The ultimate money managers don’t necessarily work harder — they work smarter.
Ramit Sethi, author of “I Will Teach You To Be Rich,” writes that setting up an automatic system for savings and bill-paying “will let you focus on the fun parts of life. No more worrying about whether you paid that bill or if you’re going to overdraft again.”
You can do this in two steps:
Step 1: Link your accounts together.
Compile a list of all your accounts (checking, savings, credit cards, 401(k), IRA, and any regular bills such as student loans, car payments, or utilities), their URLs, and your login and password information. “Make your life easier by getting all the login information in one place,” recommends Sethi.
Next, log in to each account online, link them together, and allow three to five days for the accounts to verify the links. Sethi explains each link you need to make in “I Will Teach You To Be Rich:”
- Link your paycheck to your 401(k) (if your company offers one).
- Link your checking account to your savings account.
- Link your checking account to your investment account/IRA.
- Link your credit card to any bills you’ve been paying (for the bills that can’t be paid with a credit card, link them to your checking account).
- Make sure your credit card accounts are being paid from your checking account.
Once your accounts are linked, you can automate your transfers and payments, meaning your money will automatically be sent to your investment accounts, savings accounts, and your creditors.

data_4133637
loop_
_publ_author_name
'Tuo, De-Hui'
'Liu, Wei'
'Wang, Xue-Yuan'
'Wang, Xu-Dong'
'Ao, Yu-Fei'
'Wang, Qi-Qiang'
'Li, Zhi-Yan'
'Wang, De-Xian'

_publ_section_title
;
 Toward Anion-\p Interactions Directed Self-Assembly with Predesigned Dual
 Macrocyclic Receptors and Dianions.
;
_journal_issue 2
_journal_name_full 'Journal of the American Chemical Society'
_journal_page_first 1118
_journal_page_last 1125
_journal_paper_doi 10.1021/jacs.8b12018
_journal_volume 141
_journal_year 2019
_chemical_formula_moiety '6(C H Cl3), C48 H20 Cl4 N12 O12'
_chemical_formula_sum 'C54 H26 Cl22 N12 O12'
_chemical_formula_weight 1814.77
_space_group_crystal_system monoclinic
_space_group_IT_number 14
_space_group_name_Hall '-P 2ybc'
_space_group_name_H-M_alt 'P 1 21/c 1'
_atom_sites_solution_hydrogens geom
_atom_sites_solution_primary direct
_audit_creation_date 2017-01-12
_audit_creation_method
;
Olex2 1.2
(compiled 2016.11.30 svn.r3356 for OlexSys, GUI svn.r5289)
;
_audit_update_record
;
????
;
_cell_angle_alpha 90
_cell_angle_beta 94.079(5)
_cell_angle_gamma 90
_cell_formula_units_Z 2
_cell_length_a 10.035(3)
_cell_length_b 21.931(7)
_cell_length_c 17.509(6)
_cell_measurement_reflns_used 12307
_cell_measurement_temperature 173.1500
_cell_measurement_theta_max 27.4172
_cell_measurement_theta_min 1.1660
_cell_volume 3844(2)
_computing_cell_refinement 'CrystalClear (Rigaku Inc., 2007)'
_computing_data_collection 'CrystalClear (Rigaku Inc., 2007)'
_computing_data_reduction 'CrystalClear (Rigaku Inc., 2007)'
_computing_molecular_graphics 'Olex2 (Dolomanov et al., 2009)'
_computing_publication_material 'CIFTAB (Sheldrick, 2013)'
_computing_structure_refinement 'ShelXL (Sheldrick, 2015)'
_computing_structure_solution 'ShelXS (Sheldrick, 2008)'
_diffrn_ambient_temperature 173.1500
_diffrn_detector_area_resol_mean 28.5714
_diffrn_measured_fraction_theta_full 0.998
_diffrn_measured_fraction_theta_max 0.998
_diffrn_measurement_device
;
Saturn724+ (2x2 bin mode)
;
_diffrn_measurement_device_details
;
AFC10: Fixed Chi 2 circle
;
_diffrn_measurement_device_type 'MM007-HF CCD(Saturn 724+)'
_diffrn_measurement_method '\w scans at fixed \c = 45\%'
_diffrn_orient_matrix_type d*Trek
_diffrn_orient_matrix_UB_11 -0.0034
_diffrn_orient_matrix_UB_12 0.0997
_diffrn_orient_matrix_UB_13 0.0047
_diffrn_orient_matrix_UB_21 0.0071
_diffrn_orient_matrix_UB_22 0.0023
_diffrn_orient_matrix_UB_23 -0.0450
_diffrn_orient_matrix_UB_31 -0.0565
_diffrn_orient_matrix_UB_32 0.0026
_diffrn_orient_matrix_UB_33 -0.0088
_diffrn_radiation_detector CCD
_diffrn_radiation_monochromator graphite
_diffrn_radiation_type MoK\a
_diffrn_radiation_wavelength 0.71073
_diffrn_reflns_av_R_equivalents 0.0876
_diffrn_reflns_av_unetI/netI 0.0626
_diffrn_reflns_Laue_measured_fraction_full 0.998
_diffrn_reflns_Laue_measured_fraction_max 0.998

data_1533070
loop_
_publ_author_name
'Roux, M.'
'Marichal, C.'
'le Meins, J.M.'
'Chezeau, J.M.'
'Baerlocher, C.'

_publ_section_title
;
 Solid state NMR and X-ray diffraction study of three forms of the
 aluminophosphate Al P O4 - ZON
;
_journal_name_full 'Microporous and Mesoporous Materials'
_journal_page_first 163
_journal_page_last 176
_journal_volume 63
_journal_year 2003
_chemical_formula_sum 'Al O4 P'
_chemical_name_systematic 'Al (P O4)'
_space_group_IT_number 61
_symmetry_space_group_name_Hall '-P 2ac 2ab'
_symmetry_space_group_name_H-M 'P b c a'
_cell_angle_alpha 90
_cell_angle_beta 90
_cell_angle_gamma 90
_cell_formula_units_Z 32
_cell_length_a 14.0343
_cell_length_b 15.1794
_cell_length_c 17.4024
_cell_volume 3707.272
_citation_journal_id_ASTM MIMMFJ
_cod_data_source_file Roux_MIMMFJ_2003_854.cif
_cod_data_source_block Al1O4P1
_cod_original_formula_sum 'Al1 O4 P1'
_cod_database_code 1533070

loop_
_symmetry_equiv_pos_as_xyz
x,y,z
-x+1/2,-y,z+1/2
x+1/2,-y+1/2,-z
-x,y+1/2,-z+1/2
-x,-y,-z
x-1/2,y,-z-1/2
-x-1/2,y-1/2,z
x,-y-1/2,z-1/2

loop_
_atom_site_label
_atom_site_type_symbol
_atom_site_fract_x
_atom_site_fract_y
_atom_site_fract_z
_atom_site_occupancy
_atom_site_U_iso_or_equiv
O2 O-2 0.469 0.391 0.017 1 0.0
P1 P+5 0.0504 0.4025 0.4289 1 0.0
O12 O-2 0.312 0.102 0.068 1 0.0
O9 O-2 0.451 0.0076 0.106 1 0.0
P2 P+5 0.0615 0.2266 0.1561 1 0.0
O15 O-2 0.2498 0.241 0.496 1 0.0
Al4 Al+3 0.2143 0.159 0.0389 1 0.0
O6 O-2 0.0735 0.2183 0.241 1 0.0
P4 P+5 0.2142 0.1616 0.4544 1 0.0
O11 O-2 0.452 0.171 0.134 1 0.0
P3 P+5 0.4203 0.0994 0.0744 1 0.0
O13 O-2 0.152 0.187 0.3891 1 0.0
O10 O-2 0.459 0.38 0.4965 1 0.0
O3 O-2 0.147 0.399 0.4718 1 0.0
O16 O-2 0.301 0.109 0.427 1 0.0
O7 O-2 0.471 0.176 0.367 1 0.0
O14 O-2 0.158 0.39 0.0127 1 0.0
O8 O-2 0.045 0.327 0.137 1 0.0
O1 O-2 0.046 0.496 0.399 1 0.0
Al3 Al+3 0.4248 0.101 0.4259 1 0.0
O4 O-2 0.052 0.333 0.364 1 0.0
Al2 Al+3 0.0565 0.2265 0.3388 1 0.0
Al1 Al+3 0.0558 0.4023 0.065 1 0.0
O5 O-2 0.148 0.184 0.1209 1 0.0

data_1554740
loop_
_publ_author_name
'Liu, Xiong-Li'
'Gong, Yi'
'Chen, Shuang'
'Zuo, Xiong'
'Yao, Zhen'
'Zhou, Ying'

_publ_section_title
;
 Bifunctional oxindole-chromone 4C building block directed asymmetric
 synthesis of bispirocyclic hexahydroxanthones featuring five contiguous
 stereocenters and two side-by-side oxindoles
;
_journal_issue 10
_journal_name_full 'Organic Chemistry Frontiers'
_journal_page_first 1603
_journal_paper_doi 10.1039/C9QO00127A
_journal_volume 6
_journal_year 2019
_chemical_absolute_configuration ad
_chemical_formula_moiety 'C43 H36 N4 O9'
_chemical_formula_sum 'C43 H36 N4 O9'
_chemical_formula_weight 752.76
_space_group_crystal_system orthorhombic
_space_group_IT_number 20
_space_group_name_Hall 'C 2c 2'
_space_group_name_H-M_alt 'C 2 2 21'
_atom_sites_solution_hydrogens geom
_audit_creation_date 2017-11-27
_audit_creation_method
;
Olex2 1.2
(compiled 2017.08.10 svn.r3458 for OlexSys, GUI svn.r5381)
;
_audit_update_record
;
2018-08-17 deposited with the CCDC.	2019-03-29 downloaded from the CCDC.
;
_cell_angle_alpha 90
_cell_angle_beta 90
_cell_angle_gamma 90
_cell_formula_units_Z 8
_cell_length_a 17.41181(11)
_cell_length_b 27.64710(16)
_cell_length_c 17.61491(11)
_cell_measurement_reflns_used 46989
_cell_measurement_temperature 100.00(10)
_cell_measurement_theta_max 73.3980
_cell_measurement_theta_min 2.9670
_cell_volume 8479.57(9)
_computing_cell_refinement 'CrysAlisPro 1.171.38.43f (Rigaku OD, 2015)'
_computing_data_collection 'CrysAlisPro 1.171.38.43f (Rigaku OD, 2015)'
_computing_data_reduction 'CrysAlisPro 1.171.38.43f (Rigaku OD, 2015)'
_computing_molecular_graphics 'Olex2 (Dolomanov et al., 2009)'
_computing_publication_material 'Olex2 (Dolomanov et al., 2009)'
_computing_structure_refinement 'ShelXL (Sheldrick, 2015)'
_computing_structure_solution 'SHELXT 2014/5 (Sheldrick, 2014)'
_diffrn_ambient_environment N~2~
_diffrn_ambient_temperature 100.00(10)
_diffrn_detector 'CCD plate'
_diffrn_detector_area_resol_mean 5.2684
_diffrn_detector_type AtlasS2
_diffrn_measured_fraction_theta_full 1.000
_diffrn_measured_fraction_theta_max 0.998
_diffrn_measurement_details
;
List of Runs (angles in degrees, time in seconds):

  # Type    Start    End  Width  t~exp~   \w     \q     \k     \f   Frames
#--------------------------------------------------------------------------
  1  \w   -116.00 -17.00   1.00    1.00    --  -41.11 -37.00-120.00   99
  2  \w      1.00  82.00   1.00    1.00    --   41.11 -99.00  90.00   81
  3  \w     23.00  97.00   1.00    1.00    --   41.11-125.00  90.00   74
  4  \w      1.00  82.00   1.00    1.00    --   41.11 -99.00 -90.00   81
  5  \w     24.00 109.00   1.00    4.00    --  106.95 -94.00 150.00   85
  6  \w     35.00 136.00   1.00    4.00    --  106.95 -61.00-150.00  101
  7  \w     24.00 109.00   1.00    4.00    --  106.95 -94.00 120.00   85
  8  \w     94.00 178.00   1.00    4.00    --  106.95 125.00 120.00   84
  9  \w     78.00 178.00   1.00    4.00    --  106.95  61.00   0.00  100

Step 2: Set up automatic transfers from your checking account.
Go online and set up the exact day you want to make a transfer and/or payment, and the exact amount of money you want to pay or transfer. Pay attention to the dates you’re picking, and make sure transfers and payments are happening when you have the money in your account to pay them, based on when your paycheck comes and when your bills are due. If you don’t have the cash available, you run the danger of overdrafting your account or missing a bill payment.
To help you get started, Sethi created a graphic in his “Ultimate Guide to Personal Finance” that shows where to send your money: 10% towards investments, 5% towards savings, and 85% towards fixed costs and guilt-free spending (he breaks this down further in his book: of that last 85%, it’s 60% towards fixed costs and 25% towards guilt-free spending money).
Many workers will be using the below chart for their net income after taxes are withheld from their paycheck, but Sethi notes in his book that since he is self-employed and pays taxes quarterly, he also has a monthly transfer set up into a holding account, “so I can pay my quarterly taxes without feeling like I just lost my shirt.” For simplicity, that transfer is not included below.
The “savings” bucket includes short-term savings (Christmas gifts or vacation), midterm savings (a wedding), and long-term savings (down payment on a house); the “credit card” bucket includes regular bills or “fixed costs” (rent, utilities, debt, cell phone, groceries) and guilt-free spending (dining out, drinking, movies, clothes, shoes); and the miscellaneous bills are those which can’t be paid with a credit card, such as rent or loans.
Since everyone’s financial situation is different, there are a few caveats to keep in mind.
First, just because you’re paying your fixed bills by credit card doesn’t mean you can ignore them entirely. Keep on eye on your credit card statements to make sure your bills are being paid, and that you’re being charged the correct amount.
Second, you may not choose to save for retirement in a 401(k) — especially if your employer doesn’t match contributions — and you may exceed the income limits for a Roth IRA. There are multiple retirement accounts available for people in different situations, so take a look at a detailed flowchart to help choose the right retirement account.
The savings rules, as well, aren’t set in stone and depend on what you, personally, are saving for. Amend them to suit your savings goals, including a full emergency fund.